Monday, May 26, 2008

Grow your own...

Vegetables, of course. What did you think I meant?

We went a little crazy this year at the Seattle Tilth Plant Sale and brought home what we thought were about 60 plant starts, but discovered yesterday that several start containers actually held 4 starts. More spinach for us! Our usual combination of store-bought planters and recycled kitty litter buckets was no match for all the plants we had, so we built a raised vegetable bed in the backyard. It took a few days, but it's all planted now and I can't wait to eat fresh salads and veggies all summer long. I just hope the squirrels and rabbits don't get them first!

This picture skips ahead a few steps in the process. Before we started, Larry sketched out the design and then we went to Home Depot for the wood. They'll cut it for you there so you can make the bed any size you like. We chose 5 x 5 - in hindsight we could have gone larger but that would have required even more soil, and this is a good manageable size.

We needed at least 25 cubic feet of soil and wound up with 27: 18 feet of organic top soil, 6 feet of organic compost, and 3 feet of organic steer-gro manure. We layered it in - 3 bags of soil, one bag of compost, one bag of manure. (Yes, the flies did hang around for a while.)

After we put in each set of layers, we raked it to mix. We also put in some fish bone fertilizer after the first round, just to make the soil extra rich.

Once the soil is in and mixed, you're ready to plant! We started with lettuces, since we have a ton. Here you can see we've planted arugula, buttercrunch, merlot, romaine, radicchio, and summer spinach.

Here's the finished bed. On the other half we planted bok choy, napa cabbage, broccoli and brussels sprouts.

Here's the rest of the garden - like those classy kitty litter buckets? Hey, this is Seattle and we like to recycle. Just drill yourself 7 or so holes in the bottom, rinse it thoroughly and you have a great container for tomatoes, peppers or chard (which is what you see below). There are also some kale, onions and endive that we started from seed in the winter - they're just now starting to thrive.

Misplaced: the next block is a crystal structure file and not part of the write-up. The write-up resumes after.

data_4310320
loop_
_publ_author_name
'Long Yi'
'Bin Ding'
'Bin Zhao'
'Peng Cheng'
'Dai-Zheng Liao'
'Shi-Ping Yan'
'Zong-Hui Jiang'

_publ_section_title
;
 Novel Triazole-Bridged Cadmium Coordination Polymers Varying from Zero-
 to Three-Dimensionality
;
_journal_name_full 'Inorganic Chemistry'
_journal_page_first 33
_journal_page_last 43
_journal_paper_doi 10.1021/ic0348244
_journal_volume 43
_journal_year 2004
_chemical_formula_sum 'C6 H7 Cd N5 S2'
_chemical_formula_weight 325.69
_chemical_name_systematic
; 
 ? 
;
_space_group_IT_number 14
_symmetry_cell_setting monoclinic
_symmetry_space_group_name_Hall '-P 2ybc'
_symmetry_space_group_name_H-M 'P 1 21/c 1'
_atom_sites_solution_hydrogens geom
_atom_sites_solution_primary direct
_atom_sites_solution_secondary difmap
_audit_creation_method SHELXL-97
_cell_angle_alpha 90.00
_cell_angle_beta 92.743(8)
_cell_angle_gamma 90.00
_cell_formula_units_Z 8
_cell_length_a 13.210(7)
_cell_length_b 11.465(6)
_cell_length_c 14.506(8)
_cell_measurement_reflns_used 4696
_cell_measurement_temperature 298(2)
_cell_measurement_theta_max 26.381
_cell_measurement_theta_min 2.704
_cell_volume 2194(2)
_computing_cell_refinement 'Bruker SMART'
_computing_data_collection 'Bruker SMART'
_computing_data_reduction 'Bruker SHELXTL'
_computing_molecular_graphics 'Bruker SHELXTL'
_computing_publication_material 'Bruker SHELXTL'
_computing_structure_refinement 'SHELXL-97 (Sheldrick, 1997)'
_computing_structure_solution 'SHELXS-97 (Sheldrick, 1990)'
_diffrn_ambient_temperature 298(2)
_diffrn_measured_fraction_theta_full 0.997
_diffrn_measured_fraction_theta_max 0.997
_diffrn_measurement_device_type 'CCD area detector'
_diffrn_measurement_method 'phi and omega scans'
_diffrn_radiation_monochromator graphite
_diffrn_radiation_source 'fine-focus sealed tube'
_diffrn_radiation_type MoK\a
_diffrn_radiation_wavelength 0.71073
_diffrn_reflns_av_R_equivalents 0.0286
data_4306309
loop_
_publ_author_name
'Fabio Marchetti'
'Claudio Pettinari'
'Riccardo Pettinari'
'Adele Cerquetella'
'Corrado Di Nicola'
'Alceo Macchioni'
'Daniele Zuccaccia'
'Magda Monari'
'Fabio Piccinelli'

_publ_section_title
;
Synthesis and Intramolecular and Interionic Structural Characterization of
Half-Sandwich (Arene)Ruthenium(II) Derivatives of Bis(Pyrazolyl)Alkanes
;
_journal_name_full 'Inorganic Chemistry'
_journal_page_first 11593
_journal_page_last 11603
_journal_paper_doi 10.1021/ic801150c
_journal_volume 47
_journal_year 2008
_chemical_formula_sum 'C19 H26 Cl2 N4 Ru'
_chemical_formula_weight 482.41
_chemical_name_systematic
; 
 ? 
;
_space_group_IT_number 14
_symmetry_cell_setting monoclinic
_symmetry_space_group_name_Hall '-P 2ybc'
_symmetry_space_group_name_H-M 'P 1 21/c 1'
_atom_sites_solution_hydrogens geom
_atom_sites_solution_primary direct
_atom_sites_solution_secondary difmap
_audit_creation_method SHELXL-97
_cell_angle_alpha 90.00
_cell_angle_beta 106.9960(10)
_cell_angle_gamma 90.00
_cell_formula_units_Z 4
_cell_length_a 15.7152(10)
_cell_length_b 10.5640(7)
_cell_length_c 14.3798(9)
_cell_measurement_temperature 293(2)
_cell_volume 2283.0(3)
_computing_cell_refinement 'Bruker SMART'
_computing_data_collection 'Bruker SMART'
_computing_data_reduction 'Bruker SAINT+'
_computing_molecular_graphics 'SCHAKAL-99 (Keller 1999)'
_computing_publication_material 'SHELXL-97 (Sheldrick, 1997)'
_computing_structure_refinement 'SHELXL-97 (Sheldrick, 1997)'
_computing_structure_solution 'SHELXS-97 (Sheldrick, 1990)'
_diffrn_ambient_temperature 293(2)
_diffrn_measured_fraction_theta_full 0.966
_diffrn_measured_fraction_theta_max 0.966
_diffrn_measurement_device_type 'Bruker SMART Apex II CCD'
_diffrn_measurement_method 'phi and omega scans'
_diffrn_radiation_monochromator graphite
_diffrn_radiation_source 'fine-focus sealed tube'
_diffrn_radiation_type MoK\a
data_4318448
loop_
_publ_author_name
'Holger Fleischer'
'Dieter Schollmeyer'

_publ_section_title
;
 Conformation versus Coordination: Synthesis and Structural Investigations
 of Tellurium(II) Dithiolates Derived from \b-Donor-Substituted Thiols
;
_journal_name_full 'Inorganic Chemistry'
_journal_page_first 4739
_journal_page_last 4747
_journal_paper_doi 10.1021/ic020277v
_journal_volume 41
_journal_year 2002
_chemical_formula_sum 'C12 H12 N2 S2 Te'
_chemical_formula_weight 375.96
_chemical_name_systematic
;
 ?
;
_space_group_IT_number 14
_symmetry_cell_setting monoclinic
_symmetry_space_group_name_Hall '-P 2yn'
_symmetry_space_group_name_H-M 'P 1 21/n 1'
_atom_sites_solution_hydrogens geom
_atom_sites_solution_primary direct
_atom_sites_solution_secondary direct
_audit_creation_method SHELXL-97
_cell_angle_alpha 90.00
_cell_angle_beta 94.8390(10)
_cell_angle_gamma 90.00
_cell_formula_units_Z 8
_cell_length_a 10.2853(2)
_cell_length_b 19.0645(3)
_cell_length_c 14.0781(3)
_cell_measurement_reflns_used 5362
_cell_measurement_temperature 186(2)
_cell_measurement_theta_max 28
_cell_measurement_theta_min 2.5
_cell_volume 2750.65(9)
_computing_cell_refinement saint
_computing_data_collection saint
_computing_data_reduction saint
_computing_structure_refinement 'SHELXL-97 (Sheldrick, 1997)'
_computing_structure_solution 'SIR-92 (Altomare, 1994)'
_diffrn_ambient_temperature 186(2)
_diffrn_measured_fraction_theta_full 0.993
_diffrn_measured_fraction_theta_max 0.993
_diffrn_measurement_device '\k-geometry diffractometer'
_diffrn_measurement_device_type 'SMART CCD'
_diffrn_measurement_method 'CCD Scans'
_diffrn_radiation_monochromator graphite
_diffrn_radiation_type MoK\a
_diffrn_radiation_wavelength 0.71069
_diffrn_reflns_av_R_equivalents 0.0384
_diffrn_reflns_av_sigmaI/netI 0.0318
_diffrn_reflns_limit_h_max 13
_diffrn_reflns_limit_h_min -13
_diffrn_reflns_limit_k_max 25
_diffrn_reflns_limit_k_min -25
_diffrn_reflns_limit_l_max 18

And the back porch. In the back, broccoli and brussels sprouts started from seed - they take forever to mature, it seems. Then we have sorrel (the tall leafy one), kale, and more peppers, and strawberries on the left.

With all those flowers blooming, maybe we'll actually get to eat some strawberries this summer!

Friday, May 16, 2008

Inspiration in ice cream

Just got home from Molly Moon's, the new ice cream shop in Wallingford where we went for a celebratory scoop after the show. I'm quite sure that Molly Moon's is destined to be my new favorite indulgence. With flavors like Scout Mint (with crushed Thin Mint cookies), Balsamic Strawberry, Honey Lavender and Cardamom, there's bound to be a flavor for every palate, and every day of the week. They also have homemade waffle cones - ours were so fresh and warm that they melted the bottom scoop of ice cream. And did I mention that the ingredients are organic and locally sourced? So many things to love already, but let's get to the point and talk about how it tasted...

I'll just say that we stopped talking entirely because our mouths were constantly full.

Here's what we had:
Balsamic Strawberry - just the right amount of acid to balance out the cream, and little bits of strawberry throughout
Salted Caramel - perfection, although it tasted a little too salty coming right after the strawberry (but was awesome a few bites later), so maybe best to order it alone or with a more natural pairing like Chocolate or Vivace Coffee
Vivace Coffee - I'm not a huge fan of coffee ice cream, but this could win me over; Larry loved it

We went again 2 days later (I can see this becoming a problem - it's almost too conveniently located) and would have gone again this afternoon but the line was out the door. Will try again tonight, but in the meantime...

CARDAMOM!!!!! I think it may be my new all-time favorite ice cream flavor. Refreshing and completely satisfying in an almost savory manner. Sooooooooo good, you have to try it!
Chocolate - pure chocolate goodness without being too rich
Raspberry Sorbet - like eating mashed up frozen raspberries, seriously delicious. Not sure if it's a seasonal offering, but I could picture eating this in the middle of winter for a taste of summer.

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